A small band of angry bakers gathered at a House subcommittee hearing yesterday to blast the Food and Drug Administration for issuing new labeling requirements they say will increase prices and drive independent bakers out of business.

Starting January 1, all packaged foods must have labels that list the chemical names of the ingredients used, unless the common or usual name has been approved by the FDA.

But the bakers says the change in labels will confuse consumers by replacing the names of known ingredients with "scary sounding" chemical terms and will deprive bakers of the flexibility they need to alter incredients as production conditions dictate.

In testimony before the Small Business Committee's special problems subcommittee, Simon S. Jackel, a research scientist with a bakers' cooperative, questioned why, for example, the new labels must list "Thiamine Hydrochloride" rather than the better understood "Vitamin B1."

William G. Botty, president of the Independent Bakers Cooperative, a group accounting for 45 per cent of U.S. wholesale bread production, said that leavening or baking powder will now be known as "sodium aluminum pyrophosphate, glucono-deltalactone, or similar eminous chemical words." He asked if clarity is served by this "ridiculous change?"

Howard Pippin, chief of the Guidelines and the Compliance Research Branch of the FDA, said in a telephone interview that the FDA has not yet responded to the bakers' complaints.

But the said the change was required because "it was our understanding that the consumer was interested and wanted to know what was in his food."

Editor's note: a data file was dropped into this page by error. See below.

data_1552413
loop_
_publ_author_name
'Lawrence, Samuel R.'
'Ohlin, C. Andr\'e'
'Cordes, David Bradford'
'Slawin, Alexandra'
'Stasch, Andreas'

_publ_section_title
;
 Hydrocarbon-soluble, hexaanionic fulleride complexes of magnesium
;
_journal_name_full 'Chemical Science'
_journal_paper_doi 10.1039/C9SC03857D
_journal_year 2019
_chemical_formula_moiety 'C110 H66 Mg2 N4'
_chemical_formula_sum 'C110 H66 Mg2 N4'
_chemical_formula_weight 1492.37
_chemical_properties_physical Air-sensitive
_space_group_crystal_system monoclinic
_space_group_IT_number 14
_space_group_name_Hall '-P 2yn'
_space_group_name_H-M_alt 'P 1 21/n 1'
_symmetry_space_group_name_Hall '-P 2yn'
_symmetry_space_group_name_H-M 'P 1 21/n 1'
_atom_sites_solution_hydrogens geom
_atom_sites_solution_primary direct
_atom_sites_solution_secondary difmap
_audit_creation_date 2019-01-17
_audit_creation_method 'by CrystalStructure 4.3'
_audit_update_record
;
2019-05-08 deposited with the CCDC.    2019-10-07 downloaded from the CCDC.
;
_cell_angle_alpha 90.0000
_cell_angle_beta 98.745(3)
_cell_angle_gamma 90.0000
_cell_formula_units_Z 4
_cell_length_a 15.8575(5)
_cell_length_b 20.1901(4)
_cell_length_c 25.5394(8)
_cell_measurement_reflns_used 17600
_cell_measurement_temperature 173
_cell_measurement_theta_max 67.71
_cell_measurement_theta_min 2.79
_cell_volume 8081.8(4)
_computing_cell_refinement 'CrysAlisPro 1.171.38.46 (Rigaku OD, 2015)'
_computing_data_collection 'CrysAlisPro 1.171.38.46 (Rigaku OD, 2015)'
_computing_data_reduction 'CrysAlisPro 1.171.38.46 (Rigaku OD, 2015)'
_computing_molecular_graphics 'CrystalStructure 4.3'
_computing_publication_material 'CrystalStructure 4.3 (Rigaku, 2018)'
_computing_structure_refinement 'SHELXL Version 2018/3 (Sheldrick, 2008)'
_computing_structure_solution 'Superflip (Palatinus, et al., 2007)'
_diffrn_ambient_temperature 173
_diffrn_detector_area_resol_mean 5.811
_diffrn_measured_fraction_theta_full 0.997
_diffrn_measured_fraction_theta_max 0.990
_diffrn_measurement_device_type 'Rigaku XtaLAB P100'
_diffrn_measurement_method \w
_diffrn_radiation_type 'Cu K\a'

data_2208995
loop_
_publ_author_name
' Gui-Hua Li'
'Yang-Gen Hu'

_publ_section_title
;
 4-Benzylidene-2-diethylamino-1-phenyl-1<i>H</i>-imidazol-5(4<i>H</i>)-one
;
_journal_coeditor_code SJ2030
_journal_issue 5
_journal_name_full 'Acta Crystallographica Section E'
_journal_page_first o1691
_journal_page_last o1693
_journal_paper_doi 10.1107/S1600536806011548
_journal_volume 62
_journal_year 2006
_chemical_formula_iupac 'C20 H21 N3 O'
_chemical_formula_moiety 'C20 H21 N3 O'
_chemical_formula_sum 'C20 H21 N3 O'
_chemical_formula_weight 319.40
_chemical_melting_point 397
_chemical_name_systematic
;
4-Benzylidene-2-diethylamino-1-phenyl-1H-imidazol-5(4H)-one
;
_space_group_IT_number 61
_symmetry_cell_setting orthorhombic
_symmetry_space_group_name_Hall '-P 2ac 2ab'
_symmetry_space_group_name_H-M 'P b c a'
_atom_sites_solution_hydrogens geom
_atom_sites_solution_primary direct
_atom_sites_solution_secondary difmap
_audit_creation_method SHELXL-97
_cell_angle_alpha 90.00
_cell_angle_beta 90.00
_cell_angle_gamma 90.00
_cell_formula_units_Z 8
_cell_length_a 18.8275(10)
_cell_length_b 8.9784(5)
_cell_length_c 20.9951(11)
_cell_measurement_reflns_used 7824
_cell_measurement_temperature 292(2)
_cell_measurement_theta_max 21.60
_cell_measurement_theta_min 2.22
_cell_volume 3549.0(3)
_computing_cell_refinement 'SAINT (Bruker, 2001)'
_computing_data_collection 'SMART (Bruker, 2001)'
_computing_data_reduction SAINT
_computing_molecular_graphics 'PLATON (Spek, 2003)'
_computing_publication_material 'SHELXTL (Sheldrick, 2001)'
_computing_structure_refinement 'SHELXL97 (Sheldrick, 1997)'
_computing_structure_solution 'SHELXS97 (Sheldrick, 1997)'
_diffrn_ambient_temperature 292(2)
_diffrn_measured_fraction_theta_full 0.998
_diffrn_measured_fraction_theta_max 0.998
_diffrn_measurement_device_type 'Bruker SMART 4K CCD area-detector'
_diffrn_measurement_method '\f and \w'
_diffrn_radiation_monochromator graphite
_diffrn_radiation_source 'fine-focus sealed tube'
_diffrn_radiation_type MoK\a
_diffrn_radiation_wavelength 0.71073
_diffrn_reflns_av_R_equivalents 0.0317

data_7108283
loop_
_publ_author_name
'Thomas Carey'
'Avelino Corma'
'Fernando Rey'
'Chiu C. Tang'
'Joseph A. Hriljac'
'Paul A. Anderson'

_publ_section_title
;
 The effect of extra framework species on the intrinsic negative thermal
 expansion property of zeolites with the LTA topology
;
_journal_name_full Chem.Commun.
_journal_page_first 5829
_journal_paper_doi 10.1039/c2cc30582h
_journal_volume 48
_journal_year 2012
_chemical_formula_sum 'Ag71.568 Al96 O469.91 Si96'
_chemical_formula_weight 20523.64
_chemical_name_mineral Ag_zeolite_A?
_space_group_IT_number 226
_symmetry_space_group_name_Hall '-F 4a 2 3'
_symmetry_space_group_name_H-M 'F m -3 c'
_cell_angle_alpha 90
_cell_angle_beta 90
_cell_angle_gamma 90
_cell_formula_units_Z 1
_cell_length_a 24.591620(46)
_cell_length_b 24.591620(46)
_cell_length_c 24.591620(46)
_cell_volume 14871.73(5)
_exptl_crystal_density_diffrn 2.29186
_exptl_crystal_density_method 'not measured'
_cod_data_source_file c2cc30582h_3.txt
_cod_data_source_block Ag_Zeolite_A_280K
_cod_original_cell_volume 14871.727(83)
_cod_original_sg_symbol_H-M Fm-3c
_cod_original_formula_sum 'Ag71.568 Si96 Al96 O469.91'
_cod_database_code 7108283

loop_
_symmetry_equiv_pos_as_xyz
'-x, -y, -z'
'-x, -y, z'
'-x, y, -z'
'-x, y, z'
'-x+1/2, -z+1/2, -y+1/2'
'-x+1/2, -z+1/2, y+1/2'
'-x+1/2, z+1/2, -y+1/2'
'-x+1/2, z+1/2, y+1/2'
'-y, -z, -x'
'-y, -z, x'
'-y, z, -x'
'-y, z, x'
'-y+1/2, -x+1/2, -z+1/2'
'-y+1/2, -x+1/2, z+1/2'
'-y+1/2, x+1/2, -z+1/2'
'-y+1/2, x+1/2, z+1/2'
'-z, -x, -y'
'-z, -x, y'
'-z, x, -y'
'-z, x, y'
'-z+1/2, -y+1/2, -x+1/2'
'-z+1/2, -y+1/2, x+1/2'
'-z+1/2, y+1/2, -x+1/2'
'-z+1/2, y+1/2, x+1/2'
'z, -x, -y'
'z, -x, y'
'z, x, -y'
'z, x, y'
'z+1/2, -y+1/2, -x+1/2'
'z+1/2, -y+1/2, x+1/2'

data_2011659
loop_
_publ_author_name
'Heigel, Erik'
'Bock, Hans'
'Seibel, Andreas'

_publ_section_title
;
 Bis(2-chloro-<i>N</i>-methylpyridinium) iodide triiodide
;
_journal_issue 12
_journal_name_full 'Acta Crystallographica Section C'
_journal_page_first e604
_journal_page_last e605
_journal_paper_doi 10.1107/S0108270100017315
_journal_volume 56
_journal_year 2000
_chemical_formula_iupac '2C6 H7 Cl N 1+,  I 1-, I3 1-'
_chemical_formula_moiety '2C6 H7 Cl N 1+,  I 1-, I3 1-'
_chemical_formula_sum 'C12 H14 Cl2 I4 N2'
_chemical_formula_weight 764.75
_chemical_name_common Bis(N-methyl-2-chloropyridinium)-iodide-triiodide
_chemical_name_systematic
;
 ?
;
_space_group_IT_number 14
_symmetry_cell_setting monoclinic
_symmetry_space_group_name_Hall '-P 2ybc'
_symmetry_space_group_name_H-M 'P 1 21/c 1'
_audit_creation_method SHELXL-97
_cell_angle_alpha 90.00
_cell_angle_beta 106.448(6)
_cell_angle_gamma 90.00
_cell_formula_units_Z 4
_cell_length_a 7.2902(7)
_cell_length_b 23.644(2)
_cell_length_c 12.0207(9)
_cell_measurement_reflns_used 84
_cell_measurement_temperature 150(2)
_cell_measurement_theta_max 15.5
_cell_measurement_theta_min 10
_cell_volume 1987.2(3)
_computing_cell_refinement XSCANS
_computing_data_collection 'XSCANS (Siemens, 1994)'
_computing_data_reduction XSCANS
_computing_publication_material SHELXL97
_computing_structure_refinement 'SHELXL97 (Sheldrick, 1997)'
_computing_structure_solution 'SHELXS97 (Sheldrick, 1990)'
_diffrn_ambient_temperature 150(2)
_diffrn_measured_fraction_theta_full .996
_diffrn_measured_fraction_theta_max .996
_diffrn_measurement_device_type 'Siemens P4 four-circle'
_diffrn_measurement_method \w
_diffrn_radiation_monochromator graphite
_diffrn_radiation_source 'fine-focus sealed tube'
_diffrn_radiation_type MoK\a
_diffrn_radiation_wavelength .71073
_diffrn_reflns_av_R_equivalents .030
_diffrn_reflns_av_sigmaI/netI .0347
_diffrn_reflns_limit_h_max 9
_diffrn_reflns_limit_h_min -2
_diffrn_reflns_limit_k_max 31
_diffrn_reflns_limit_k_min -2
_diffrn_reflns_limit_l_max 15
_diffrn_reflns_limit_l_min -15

The FDA-imitiated label changes were first proposed in the Federal Register in June, 1974, and published in final form January 6, 1976. FDA spokesmen say the bakers should have complained then.

But the bakers say they have complained to the FDA several times and finally asked for the committee hearing because they got no response. Botty was particularly upset because the regulations were issued without a hearing.

John H. Fox, of the W. E. Long Co., independent Bakers Cooperative, which has 66 members and annual sales of more than $600 million, called the label change an "economic catastrophe." He said one minor ingredient change to conform to the new rules could cost thousands of dollars in packaging expenses. He said the small baker can ill afford the increased packaging inventory required and does not have the flexibility to recover the way large bakery operations can.T"The end result may we'll be the accelerated declize of independent wholesale bakies in this county . . .' Fox said. "And poor Mrs. Consumer will end up with a higher priced bread and a higher food hill, plus a label that few, if any, will understand or need."

The bakers want Congress or th FDA to modify the requirement so they can send the same information to retailers rather than put if on the lables.

Subcommittee Chairman Andrew Ireland (D-Fla.) said another hearing will be held in early August to discuss the problem with the FDA.

Pippin said the agency has received similar complaints from soft drink bottlers, vegetable protein manufacturers and cheese makers.